First Past the Peace: Colombia's Presidential Election

This Sunday, Colombians go to the polls in the first presidential election since a controversial peace deal ended half a century of conflict with the leftist guerrillas of the FARC.


The candidate topping polls at the moment is the youthful Ivan Duque (pictured above), a security-oriented, business-friendly lawmaker from the right who has criticized the peace deal for being too lenient. Duque is backed by hardline former President Alvaro Uribe, who is still a political kingmaker in the country.

Duque’s nearest challenger is Gustavo Petro, a left wing former mayor of the capital, Bogota, who once belonged to a guerrilla group. Petro’s program takes square aim at inequality, with higher taxes on land and companies, and seeks to wean the Colombian economy from its dependence on oil and coal.

Both men are pitching a kind of change to the Colombian people — for Duque that means taking a harder line on security than current President Juan Manuel Santos. Petro, for his part, represents a broader repudiation of the center-right political class that has traditionally run the country.

The ideological gulf between the two men atop the polls speaks to the extraordinary polarization of Colombian society as the country deals with the challenges of peace, corruption, economic growth and, now, an influx of Venezuelan refugees that is straining infrastructure and nerves.

If no one wins more than 50 percent on Sunday, a runoff would be held in June.

Paper was originally made from rags until the introduction of cellulose in 1800. Since then, it has transformed into a "circular" industry, with 55% of paper produced in Italy recovered. It no longer just comes from trees, either. Some companies produce paper with scraps from the processing of other products like wool and walnuts.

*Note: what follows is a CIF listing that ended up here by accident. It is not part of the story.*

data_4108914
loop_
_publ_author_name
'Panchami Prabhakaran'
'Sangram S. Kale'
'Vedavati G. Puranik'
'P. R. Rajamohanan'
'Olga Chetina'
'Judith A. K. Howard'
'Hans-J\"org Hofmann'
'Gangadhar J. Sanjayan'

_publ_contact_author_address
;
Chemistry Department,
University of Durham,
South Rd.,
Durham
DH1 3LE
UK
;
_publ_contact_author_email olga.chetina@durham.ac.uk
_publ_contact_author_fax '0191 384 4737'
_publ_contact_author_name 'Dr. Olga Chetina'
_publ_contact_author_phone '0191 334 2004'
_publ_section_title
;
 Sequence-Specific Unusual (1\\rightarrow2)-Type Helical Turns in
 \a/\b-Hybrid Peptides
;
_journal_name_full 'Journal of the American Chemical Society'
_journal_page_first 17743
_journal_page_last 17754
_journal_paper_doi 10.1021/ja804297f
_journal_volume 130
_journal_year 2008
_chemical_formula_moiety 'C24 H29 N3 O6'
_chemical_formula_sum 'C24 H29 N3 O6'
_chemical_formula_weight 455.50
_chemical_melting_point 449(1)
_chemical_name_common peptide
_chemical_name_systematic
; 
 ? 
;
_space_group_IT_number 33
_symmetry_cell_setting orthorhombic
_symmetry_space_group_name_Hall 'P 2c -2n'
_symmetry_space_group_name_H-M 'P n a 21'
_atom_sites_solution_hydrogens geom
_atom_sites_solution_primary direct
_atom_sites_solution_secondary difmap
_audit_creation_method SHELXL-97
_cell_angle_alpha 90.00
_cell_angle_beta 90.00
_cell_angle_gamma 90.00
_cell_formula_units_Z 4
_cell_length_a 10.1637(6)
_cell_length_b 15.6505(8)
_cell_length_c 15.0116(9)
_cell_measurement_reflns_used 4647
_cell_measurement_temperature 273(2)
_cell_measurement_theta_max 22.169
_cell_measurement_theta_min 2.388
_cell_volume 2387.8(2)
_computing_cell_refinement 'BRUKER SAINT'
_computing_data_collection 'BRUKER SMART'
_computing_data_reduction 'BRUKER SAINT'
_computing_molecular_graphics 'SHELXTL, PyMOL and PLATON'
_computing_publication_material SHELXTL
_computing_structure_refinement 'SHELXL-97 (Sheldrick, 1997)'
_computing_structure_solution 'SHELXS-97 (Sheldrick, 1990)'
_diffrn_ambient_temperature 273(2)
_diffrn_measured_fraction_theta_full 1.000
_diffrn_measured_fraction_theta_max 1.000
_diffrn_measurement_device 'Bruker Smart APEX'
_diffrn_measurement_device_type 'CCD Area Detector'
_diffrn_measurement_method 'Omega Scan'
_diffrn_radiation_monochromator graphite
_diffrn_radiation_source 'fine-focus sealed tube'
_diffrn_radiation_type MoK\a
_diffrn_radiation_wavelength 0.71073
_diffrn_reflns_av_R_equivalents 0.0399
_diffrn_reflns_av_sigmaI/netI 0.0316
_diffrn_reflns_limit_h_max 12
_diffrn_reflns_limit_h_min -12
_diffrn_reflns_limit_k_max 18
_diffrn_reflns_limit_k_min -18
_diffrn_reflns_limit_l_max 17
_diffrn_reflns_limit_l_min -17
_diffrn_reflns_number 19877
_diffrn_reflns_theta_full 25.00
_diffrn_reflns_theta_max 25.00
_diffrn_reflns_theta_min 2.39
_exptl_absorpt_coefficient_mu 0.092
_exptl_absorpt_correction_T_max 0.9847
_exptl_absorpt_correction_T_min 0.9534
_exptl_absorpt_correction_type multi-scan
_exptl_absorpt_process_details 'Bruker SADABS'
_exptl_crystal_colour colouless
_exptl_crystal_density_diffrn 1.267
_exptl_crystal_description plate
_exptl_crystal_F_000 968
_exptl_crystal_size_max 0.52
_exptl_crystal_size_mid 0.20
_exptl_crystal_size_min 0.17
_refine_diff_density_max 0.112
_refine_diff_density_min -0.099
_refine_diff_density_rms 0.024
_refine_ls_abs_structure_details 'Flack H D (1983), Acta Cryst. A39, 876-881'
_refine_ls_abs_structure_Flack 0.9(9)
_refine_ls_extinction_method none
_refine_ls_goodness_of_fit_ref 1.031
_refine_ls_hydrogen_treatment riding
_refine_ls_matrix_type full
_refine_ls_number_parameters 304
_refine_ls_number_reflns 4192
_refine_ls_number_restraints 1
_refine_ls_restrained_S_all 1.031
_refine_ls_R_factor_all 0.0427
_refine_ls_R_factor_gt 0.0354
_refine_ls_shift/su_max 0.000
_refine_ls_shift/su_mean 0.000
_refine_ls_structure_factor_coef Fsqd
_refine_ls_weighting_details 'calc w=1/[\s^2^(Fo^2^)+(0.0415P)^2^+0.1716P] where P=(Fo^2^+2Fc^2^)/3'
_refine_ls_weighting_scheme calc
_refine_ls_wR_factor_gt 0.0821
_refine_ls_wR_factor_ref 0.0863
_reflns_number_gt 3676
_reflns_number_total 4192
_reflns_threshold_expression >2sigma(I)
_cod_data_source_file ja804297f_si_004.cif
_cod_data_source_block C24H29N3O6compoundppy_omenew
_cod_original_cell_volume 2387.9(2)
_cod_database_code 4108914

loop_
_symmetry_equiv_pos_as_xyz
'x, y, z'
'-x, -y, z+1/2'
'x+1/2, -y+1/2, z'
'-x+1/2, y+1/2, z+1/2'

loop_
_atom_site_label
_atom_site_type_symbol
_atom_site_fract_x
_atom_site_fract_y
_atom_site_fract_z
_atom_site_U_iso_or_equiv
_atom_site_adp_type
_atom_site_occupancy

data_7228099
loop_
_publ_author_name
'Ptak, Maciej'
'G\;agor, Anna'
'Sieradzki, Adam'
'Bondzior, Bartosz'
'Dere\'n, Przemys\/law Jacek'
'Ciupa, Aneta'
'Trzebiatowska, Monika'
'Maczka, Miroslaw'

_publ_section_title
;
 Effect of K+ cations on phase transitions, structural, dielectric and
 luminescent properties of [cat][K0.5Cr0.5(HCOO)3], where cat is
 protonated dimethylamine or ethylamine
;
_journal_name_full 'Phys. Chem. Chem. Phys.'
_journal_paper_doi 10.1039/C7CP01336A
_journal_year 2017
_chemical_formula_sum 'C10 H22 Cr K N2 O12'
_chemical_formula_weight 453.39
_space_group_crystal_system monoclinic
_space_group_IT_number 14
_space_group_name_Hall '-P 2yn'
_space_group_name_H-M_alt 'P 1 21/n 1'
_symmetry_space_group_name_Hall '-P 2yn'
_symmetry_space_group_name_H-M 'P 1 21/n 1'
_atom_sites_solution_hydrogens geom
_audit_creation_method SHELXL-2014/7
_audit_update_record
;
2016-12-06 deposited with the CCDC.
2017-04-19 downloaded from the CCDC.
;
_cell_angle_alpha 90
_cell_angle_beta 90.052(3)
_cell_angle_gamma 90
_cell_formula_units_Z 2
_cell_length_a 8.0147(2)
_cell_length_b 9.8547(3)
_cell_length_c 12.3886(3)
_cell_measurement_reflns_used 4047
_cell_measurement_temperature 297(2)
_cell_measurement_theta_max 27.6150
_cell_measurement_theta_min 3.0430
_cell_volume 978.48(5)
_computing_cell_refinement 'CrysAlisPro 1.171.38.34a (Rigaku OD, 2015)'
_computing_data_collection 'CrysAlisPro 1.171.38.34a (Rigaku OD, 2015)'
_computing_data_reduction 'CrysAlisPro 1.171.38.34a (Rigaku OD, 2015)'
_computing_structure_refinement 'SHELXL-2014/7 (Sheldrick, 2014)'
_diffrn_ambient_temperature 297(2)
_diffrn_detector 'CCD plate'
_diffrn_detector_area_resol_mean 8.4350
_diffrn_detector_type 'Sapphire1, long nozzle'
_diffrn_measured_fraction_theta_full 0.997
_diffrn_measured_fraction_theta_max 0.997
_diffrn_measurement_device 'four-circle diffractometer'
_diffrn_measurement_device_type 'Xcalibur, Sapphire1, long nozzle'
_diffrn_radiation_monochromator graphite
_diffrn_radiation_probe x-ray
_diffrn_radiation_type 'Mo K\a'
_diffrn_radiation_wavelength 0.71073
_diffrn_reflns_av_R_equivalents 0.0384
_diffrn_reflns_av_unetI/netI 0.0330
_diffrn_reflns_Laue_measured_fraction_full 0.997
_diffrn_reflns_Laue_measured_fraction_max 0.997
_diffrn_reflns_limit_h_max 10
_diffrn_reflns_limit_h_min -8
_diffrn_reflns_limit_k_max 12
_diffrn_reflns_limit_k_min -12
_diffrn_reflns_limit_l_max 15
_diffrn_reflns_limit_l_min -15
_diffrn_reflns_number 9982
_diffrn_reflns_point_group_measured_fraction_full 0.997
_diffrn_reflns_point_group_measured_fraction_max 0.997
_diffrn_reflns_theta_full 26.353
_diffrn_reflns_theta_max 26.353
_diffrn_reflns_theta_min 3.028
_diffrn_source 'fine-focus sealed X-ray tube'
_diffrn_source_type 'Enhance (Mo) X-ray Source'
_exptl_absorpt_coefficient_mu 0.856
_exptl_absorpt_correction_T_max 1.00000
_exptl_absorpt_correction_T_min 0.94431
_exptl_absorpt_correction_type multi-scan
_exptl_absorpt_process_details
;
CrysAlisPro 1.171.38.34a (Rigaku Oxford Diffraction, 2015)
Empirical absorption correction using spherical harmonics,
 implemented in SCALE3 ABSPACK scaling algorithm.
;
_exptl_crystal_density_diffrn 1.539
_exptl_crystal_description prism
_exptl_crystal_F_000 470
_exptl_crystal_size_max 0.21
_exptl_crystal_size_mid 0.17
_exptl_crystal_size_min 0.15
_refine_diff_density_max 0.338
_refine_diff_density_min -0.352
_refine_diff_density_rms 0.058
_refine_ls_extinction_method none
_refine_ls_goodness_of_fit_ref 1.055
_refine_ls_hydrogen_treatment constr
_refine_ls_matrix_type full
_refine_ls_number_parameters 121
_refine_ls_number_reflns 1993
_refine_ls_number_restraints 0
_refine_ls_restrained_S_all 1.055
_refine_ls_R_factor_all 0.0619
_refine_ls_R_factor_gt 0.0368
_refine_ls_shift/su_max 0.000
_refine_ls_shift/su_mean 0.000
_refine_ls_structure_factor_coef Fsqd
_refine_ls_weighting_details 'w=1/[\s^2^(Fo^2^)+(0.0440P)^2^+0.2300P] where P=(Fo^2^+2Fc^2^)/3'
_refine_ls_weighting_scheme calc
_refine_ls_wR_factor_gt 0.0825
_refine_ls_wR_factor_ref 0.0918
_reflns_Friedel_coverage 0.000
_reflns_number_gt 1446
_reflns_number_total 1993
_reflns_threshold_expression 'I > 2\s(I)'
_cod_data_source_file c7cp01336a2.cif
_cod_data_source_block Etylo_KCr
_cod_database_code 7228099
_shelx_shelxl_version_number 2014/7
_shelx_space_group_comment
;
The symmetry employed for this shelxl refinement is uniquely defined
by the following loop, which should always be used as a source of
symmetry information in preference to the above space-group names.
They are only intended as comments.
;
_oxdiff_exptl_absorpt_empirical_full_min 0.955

Learn more about this rags to riches story in Eni's new Energy Superfacts series.

Donald Trump can still win re-election in November, but foreign governments read the same polls we do. They know that Joe Biden heads into the homestretch with a sizeable polling lead — both nationally and in the states most likely to decide the outcome. Naturally, they're thinking ahead to what a Biden foreign policy might look like.

They're probably glad that Biden gives them a half-century track record to study. (He was first elected to local office in 1970 and to the US Senate in 1972.) The six years he spent as ranking member, then chairman, of the Senate Foreign Relations Committee, his term as co-chairman of the Senate's NATO Observer Group, and his eight years as Barack Obama's vice president tell them that he's essentially a "liberal internationalist," a person who believes that America must lead a global advance of democracy and freedom — and that close cooperation with allies is essential for success.

More Show less

On GZERO World, Ian Bremmer explores the escalating tension between the world's two biggest geopolitical and economic players—the US and China. With guest Zanny Minton Beddoes, Editor-in-Chief of The Economist, Bremmer discusses the modern history of China after the fall of the Soviet Union and why another Cold War might be inevitable.

Watch the episode.


On the GZERO World Podcast, Ian Bremmer explores the escalating tension between the world's two biggest geopolitical and economic players—the US and China. With guest Zanny Minton Beddoes, Editor-in-Chief of The Economist, Bremmer discusses the modern history of China after the fall of the Soviet Union and why another Cold War might be inevitable.

Donald Trump, Jair Bolsonaro, and Vladimir Putin gather via Zoom for a meeting of the Pandemic Presidents. But who's the top Corona King of them all? #PUPPETREGIME